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Fent. No, heaven so speed me in my time to I told you, sir, my daughter is dispos'd of.


Albeit, I will confess, thy father's wealth
Was the first motive that I woo'd thee, Anne:
Yet, wooing thee, I found thee of more value
Than stamps in gold, or sums in sealed bags;
And 'tis the very riches of thyself
That now I aim at.

Anne. Gentle master Fenton,
Yet seek my father's love: still seek it, sir:
If opportunity and humble suit
Cannot attain it, why then-Hark you hither.

[They converse apart.

Fent. Nay, master Page, be not impatient.
Mrs. Page. Good master Fenton, come not to

my child.

Page. She is no match for you.
Fent. Sir, will you hear me?

No, good master Fenton.
Come, master Shallow: come, son Slender; in:-
Knowing my mind, you wrong me, master Fenton.
[Exeunt Page, Shallow, and Slender.
Quick. Speak to mistress Page.
Fent. Good mistress Page, for that I love your

Enter Shallow, Slender, and Mrs. Quickly. Shal. Break their talk, mistress Quickly; myI kinsman shall speak for himself.

Slen. I'll make a shaft or a bolt on't: slid, 'tis but venturing.

Shal. Be not dismay'd.

Slen. No, she shall not dismay me: I care not for that, but that I am afeard.

Quick. Hark ye; master Slender would speak a word with you.

Anne. I come to him.-This is my father's choice. O, what a world of vile ill-favour'd faults

In such a righteous fashion as I do,
Perforce, against all checks, rebukes, and manners,
must advance the colours of my love,
And not retire: let me have your good will.
Anne. Good mother, do not marry me to yond'

Mrs. Page. I mean it not; I seek you a better

Quick. That's my master, master doctor.
Anne. Alas, I had rather be set quick i' the earth,
And bowl'd to death with turnips.

Mrs. Page. Come, trouble not yourself: good
master Fenton,

Looks handsome in three hundred pounds a year!I will not be your friend, nor enemy:
My daughter will I question how she loves you,
And as I find her, so am I affected;
'Till then, farewell, sir :-She must needs go in;
Her father will be angry.

[Aside. Quick. And how does good master Fenton? Pray you, a word with you.

Shal. She's coming; to her, coz. O boy, thou hadst a father!

Slen. I had a father, mistress Anne;-my uncle can tell you good jests of him :--Pray you, uncle, tell mistress Anne the jest, how my father stole two geese out of a pen, good uncle.

Shal. Mistress Anne, my cousin loves you. Slen. Ay, that I do; as well as I love any woman in Glocestershire.

Shal. He will maintain you like a gentlewoman. Slen. Ay, that I will, come cut and long-tail,2 under the degree of a squire.

Shal. He will make you a hundred and fifty pounds jointure.

Anne. Good master Shallow, let him woo for himself.

Shal. Marry, I thank you for it; I thank you for that good comfort. She calls you, coz: I'll leave


Anne. Now, master Slender.

Slen. Now, good mistress Anne.
Anne. What is your will?

[Exeunt Mrs. Page and Anne. Fent. Farewell, gentle mistress; farewell, Nan. Quick. This is my doing now;-Nay, said I, will you cast away your child on a fool, and a physician? Look on master Fenton :-this is my doing. Fent. I thank thee; and I pray thee, once to


Give my sweet Nan this ring: there's for thy pains [Exit

Quick. Now heaven send thee good fortune! A kind heart he hath: a woman would run through fire and water for such a kind heart. But yet, I would my master had mistress Anne; or I would master Slender had her; or, in sooth, I would master Fenton had her: I will do what I can for them all three; for so I have promised, and I'll be as good as my word; but speciously4 for master Fenton. Well, I must of another errand to sir John Falstaff from my two mistresses; what a beast am I to slack5 it!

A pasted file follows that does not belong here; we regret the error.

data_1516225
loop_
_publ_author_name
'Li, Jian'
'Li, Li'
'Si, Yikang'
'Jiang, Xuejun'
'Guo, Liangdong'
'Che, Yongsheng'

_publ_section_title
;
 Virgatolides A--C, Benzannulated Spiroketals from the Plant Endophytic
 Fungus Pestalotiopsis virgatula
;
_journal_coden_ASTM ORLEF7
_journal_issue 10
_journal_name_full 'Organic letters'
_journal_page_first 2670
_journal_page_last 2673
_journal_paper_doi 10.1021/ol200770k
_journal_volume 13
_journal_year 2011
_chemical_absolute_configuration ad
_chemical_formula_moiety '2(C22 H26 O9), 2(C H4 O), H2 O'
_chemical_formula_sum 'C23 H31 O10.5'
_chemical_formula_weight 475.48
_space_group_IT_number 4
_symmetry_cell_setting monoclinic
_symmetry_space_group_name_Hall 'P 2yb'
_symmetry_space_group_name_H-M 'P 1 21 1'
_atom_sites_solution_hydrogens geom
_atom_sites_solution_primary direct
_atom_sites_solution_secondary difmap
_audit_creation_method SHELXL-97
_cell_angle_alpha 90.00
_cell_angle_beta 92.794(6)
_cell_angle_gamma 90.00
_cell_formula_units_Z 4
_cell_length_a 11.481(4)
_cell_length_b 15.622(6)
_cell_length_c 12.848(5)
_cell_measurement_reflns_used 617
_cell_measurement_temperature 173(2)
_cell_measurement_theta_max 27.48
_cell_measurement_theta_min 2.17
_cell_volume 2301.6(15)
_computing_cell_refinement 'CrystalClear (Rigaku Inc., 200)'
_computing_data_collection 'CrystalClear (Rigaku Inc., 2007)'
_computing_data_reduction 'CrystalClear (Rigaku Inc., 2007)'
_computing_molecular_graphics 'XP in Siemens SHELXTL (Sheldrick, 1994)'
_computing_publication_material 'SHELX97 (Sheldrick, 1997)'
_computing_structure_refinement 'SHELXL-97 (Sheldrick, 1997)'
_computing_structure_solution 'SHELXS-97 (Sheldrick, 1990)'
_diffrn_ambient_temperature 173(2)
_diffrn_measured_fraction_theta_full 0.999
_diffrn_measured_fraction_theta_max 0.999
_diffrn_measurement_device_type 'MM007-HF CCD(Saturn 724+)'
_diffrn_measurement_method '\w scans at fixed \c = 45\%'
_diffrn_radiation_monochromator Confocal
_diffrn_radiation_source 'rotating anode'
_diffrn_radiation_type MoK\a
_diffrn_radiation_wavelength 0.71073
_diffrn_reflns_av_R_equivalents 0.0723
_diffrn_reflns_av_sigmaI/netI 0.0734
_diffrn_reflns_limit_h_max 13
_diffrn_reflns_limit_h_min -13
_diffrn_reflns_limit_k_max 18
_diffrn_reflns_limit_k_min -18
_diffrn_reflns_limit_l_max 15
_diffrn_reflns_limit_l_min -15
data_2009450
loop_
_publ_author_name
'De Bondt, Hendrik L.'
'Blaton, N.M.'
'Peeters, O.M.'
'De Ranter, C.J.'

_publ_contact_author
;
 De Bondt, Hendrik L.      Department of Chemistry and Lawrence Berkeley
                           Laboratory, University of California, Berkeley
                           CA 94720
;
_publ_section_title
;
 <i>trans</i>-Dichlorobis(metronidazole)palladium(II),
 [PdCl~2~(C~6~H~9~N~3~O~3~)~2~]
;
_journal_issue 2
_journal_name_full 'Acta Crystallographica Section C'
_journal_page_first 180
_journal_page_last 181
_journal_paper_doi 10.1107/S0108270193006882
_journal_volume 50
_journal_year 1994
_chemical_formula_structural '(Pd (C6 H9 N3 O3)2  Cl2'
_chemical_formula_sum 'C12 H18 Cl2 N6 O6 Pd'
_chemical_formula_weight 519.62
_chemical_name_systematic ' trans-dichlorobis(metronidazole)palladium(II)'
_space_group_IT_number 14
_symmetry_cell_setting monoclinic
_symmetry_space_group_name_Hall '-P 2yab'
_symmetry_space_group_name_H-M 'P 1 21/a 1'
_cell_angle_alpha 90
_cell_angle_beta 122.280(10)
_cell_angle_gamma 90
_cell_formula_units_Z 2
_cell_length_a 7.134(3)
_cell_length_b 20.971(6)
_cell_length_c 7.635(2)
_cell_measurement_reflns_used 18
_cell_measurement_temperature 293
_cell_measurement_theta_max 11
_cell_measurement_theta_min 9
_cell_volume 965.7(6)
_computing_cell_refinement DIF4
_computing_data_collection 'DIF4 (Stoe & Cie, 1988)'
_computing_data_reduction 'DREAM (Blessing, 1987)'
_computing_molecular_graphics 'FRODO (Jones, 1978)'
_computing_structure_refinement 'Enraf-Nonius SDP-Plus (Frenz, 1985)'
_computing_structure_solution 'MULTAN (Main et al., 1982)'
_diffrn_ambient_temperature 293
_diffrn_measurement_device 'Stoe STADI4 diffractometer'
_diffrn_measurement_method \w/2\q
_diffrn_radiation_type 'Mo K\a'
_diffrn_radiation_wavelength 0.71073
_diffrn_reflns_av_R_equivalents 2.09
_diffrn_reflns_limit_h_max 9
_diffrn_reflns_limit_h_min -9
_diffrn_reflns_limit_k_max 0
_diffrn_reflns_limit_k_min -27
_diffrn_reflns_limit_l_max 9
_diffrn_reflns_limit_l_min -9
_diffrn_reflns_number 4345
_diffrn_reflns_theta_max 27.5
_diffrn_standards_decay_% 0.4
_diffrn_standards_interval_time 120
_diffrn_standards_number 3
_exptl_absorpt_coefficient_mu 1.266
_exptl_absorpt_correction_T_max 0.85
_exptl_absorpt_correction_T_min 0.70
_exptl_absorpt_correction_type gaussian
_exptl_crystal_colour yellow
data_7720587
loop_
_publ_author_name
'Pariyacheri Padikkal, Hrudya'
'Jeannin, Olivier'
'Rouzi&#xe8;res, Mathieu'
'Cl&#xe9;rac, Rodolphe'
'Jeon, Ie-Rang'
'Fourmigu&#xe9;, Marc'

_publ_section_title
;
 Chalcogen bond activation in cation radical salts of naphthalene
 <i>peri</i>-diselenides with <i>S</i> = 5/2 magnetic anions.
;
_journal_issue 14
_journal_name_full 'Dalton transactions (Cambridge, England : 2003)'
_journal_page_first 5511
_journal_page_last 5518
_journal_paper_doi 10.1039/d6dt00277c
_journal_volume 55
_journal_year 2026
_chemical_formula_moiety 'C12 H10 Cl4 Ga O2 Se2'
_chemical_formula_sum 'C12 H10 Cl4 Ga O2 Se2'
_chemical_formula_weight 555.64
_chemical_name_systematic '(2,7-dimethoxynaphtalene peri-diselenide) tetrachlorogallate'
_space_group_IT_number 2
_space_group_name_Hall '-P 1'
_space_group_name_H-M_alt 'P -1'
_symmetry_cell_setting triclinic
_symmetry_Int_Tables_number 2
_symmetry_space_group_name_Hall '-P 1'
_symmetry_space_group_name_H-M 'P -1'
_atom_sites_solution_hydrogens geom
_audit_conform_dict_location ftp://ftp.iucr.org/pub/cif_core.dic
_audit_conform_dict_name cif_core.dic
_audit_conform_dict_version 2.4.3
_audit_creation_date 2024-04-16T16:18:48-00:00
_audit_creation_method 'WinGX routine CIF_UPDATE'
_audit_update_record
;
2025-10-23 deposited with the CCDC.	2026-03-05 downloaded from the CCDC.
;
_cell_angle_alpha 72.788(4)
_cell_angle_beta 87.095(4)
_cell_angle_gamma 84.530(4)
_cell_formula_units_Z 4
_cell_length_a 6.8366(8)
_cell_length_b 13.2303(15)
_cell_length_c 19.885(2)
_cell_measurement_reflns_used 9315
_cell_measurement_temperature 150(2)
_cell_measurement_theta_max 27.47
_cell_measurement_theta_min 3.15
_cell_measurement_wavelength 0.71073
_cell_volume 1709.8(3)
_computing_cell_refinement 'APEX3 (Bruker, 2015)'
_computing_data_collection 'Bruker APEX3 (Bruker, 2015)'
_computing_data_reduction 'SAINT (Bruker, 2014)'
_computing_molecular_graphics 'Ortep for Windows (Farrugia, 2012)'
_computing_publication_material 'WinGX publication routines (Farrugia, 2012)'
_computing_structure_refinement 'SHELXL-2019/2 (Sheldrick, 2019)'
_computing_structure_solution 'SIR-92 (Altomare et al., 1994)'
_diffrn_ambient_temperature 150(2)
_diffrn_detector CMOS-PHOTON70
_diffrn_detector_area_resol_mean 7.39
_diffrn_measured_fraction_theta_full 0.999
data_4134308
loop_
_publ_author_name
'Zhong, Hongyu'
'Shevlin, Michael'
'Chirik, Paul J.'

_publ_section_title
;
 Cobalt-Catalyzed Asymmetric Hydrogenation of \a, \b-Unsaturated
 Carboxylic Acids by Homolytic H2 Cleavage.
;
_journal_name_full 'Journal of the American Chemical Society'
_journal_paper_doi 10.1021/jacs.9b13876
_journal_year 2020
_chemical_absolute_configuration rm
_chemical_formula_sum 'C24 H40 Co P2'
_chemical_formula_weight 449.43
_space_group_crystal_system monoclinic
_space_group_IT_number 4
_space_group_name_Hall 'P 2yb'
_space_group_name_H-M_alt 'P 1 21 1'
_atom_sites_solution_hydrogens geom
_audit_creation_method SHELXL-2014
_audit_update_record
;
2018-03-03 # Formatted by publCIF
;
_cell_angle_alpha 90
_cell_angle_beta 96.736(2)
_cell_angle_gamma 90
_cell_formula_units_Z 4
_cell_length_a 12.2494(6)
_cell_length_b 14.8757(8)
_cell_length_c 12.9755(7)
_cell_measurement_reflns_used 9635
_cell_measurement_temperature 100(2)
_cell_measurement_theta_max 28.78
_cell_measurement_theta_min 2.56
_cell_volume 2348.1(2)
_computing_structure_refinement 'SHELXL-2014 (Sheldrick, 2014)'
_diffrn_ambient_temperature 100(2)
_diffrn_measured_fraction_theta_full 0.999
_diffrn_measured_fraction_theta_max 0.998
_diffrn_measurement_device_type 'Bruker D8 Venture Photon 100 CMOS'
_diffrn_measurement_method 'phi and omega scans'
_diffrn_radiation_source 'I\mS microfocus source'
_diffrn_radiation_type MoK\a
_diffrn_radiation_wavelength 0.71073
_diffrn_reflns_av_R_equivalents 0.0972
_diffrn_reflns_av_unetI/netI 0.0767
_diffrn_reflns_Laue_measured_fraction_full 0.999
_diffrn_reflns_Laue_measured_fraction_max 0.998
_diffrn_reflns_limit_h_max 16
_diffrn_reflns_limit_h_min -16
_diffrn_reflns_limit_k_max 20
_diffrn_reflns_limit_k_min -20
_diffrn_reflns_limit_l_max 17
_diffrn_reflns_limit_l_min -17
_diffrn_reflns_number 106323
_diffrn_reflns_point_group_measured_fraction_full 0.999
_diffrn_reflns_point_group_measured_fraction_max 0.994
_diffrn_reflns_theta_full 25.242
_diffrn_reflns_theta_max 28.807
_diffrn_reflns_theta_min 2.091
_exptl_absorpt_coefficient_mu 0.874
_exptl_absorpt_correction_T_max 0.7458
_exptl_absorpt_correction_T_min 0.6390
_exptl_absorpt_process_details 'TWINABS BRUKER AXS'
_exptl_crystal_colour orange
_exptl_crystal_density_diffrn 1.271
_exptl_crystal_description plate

Falstaff and Bardolph.


Slen. My will? od's heartlings, that's a pretty SCENE V-A room in the Garter Inn. Enter jest, indeed! I ne'er made my will yet, I thank heaven; I am not such a sickly creature, I give heaven praise.

Anne. I mean, master Slender, what would you with me?

Slen. Truly, for mine own part, I would little or nothing with you: your father, and my uncle, have made motions: if it be my luck, so: if not, happy man be his dole! They can tell you how things go, better than I can: you may ask your father; here

be comes.

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Fal. Bardolph, I say,

Bard. Here, sir.

Fal. Go fetch me a quart of sack; put a toast in't. like a barrow of butcher's offal; and to be thrown [Exit Bard.] Have I lived to be carried in a basket, other trick, I'll have my brains ta'en out, and butinto the Thames? Well; if I be served such anter'd, and give them to a dog for a new year's gift. The rogues slighted me into the river with as little remorses as they would have drown'd a bitch's blind puppies, fifteen i' the litter and you may know by my size, that I have a kind of alacrity in sinking; if the bottom were as deep as hell, I should down. I had been drowned, but that the shore was shelvy and shallow; a death that I abhor; for the water swells a man; and what a thing should I

(2) Come poor or rich. (3) Lot. (4) Specially. (5) Neglect. (6) Pity.

have been, when I had been swelled! I should have been a mountain of mummy.

Re-enter Bardolph, with the wine.

Bard. Here's mistress Quickly, sir, to speak with you.

Fal. Come, let me pour in some sack to the Thames water; for my belly's as cold, as if I had swallowed snow-balls for pills to cool the reins. Call her in.

Bard. Come in, woman.

Enter Mrs. Quickly.

Quick. By your leave; I cry you mercy: give your worship good-morrow.

Fal. Take away these chalices: go brew me pottle of sack finely.

Bard. With eggs, sir?


Fal. Simple of itself; I'll no pullet-sperm in my brewage.-Exit Bardolph.]-How now? Quick. Marry, sir, I come to your worship from

mistress Ford.

was thrown into the ford: I have my belly full of Fal. Mistress Ford! I have had ford enough: I


Quick. Alas the day! good heart, that was not her fault; she does so take on with her men; they mistook their erection.

Fal. So did I mine, to build upon a foolish woman's promise.